Aug 31st, 2011

AT&T’s back seems to be up against the ropes here. They’ve responded to news earlier today that the Department of Justice would seek to block the proposed merger of AT&T and T-Mobile, citing anti-trust and anti-competition concerns as reasons why AT&T should not be allowed to gobble up T-Mobile.

“We are surprised and disappointed by today’s action, particularly since we have met repeatedly with the Department of Justice and there was no indication from the DOJ that this action was being contemplated.

We plan to ask for an expedited hearing so the enormous benefits of this merger can be fully reviewed. The DOJ has the burden of proving alleged anti-competitive affects and we intend to vigorously contest this matter in court.

At the end of the day, we believe facts will guide any final decision and the facts are clear. This merger will:

· Help solve our nation’s spectrum exhaust situation and improve wireless service for millions.

· Allow AT&T to expand 4G LTE mobile broadband to another 55 million Americans, or 97% of the population;

· Result in billions of additional investment and tens of thousands of jobs, at a time when our nation needs them most.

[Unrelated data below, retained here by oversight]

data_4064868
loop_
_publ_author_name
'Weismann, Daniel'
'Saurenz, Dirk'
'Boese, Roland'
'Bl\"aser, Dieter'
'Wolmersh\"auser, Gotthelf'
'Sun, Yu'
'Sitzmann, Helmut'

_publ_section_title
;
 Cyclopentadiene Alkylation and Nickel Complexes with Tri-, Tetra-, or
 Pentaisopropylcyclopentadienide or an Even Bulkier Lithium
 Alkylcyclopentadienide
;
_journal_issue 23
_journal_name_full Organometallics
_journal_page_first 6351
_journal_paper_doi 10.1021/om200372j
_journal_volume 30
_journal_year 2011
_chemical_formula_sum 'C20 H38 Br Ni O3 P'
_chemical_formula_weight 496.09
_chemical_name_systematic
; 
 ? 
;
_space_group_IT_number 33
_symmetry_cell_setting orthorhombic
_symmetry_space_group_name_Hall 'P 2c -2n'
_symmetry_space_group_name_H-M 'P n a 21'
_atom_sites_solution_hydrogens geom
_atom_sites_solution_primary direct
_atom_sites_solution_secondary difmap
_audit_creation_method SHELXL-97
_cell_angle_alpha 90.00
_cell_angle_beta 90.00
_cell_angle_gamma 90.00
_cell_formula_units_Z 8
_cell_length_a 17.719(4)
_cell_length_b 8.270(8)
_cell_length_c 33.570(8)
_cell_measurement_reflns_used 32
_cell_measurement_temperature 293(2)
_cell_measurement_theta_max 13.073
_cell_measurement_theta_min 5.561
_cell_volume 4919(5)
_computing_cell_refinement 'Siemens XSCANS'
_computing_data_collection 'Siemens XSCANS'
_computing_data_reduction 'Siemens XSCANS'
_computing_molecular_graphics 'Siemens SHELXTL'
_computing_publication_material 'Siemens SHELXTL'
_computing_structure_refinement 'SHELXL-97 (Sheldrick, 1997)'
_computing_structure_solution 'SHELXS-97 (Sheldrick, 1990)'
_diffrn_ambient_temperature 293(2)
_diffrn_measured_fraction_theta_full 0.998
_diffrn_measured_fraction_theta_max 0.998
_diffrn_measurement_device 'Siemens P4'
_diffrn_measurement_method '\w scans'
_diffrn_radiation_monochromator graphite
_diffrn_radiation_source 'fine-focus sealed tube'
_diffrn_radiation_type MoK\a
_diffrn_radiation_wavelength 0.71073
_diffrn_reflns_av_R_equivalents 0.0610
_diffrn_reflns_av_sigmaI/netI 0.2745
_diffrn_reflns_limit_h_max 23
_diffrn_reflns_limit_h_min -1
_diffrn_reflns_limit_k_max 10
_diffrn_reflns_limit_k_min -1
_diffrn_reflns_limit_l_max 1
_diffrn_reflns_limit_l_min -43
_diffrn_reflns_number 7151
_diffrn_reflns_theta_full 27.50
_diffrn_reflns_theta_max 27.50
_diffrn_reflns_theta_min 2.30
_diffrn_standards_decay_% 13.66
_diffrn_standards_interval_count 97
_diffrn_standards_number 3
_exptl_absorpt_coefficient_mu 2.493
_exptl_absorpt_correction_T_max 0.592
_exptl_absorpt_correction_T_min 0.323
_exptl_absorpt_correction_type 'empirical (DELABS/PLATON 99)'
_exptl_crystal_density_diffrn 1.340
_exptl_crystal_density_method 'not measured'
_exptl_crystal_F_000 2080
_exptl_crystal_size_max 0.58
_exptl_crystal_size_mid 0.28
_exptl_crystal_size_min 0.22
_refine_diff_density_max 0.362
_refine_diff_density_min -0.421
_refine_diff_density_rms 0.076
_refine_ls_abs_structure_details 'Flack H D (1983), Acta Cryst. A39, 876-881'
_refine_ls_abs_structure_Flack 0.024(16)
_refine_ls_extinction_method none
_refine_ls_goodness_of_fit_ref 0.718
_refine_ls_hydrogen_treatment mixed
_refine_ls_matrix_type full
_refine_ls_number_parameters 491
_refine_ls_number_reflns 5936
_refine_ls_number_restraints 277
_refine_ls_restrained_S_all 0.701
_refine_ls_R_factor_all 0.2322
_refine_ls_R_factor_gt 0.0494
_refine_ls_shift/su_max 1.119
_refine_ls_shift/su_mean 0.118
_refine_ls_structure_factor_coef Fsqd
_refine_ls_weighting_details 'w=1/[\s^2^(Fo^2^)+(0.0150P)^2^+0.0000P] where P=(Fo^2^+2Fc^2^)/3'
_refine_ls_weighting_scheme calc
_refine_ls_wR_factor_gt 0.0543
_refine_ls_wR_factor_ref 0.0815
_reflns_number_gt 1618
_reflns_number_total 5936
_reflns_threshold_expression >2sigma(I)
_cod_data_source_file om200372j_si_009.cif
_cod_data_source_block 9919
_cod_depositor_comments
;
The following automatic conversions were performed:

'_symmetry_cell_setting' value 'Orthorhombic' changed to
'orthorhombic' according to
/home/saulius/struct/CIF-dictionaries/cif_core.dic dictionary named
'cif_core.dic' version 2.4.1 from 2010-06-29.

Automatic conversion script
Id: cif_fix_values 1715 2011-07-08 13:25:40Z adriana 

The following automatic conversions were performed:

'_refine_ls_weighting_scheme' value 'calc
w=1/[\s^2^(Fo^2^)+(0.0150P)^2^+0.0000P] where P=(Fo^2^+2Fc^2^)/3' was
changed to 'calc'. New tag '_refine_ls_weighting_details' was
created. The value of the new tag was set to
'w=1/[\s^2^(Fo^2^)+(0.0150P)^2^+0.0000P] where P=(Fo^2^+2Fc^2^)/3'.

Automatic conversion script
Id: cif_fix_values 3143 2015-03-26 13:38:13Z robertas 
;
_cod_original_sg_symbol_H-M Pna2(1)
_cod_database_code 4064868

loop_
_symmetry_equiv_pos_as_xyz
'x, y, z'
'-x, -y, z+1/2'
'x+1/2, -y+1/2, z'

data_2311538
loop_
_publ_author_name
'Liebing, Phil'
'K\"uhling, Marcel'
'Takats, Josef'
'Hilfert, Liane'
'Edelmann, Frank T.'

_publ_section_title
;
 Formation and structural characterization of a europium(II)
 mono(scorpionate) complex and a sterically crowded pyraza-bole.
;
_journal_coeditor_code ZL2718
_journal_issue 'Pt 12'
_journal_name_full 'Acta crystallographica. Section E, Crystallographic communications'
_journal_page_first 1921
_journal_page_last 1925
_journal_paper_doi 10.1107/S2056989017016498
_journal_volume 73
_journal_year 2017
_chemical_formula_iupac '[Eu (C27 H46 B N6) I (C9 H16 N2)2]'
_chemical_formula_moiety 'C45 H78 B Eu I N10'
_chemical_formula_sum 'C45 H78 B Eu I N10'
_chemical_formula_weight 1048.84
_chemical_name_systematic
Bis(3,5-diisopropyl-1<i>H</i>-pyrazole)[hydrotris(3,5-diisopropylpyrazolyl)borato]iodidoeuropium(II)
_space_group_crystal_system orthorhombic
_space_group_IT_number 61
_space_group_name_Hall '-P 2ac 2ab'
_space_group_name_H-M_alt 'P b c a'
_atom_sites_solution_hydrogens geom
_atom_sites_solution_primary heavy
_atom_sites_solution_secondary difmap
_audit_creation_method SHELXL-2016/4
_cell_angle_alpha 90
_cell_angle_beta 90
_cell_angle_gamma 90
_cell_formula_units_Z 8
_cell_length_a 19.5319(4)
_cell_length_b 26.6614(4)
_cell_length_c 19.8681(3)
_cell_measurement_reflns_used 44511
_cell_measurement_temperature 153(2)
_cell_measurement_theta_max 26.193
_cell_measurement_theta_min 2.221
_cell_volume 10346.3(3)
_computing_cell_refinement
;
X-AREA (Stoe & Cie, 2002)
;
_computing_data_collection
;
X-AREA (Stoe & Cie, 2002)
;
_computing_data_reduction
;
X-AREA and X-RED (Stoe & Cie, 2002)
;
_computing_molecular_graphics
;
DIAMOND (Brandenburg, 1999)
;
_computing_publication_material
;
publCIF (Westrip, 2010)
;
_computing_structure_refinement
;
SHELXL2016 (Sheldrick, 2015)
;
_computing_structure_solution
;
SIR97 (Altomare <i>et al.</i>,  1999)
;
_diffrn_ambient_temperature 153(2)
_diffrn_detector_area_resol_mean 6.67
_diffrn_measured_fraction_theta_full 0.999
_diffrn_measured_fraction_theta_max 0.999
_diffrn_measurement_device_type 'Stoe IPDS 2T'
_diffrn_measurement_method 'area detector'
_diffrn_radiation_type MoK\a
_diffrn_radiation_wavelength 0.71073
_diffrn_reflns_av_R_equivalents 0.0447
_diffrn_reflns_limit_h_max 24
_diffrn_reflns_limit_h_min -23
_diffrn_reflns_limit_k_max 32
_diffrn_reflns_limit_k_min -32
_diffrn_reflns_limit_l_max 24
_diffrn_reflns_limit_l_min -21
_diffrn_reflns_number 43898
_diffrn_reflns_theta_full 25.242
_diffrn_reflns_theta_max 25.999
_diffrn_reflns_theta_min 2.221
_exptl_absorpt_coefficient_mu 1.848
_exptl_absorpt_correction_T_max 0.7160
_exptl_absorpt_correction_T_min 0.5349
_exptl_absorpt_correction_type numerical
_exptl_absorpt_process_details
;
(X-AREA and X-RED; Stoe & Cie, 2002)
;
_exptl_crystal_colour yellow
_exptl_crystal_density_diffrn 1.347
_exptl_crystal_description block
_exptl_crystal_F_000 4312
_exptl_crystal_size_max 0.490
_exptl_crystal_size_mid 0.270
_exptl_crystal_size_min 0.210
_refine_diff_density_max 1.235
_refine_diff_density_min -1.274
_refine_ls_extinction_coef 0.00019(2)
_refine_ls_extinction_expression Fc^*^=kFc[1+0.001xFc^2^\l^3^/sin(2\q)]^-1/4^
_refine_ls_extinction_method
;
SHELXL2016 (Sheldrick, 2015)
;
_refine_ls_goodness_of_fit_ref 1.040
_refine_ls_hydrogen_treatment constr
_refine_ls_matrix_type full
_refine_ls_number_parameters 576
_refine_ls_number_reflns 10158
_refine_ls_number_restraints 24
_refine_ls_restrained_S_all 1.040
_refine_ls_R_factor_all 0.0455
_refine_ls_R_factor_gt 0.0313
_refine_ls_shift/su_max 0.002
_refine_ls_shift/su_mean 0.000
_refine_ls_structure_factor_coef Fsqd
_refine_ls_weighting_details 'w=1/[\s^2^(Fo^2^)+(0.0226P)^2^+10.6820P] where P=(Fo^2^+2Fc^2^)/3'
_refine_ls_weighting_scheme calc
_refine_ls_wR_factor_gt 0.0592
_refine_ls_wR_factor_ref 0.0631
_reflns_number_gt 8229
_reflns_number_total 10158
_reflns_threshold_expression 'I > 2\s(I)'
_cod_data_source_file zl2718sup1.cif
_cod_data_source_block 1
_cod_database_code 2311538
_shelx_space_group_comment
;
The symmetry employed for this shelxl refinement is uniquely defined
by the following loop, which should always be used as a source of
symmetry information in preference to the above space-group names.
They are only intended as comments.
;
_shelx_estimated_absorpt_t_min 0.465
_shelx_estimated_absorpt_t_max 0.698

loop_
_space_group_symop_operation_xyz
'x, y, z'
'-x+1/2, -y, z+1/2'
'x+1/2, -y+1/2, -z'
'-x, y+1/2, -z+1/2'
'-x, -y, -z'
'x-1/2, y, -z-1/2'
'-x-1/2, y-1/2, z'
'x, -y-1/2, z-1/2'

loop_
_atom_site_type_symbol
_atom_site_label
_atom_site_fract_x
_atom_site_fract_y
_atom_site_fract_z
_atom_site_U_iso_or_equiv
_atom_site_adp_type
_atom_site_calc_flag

We remain confident that this merger is in the best interest of consumers and our country, and the facts will prevail in court.“

And that’s pretty much what they’ve been saying since the announcement was first made, except now they sound a bit more worried that things won’t go as planned.

Evidence has begun to form regarding AT&T’s claims that they need T-Mobile to improve their own network and provide LTE for their consumers – simply put, that’s not entirely true. They also have not been able to provide evidence that “spectrum exhaustion” is a real problem.

And to top that cupcake off with a nice, magenta cherry, AT&T has pretty much refused advice that would help them solve the very “problem” they claim they have. Yep, I think the Department of Justice is on the right track here. [via TmoNews]

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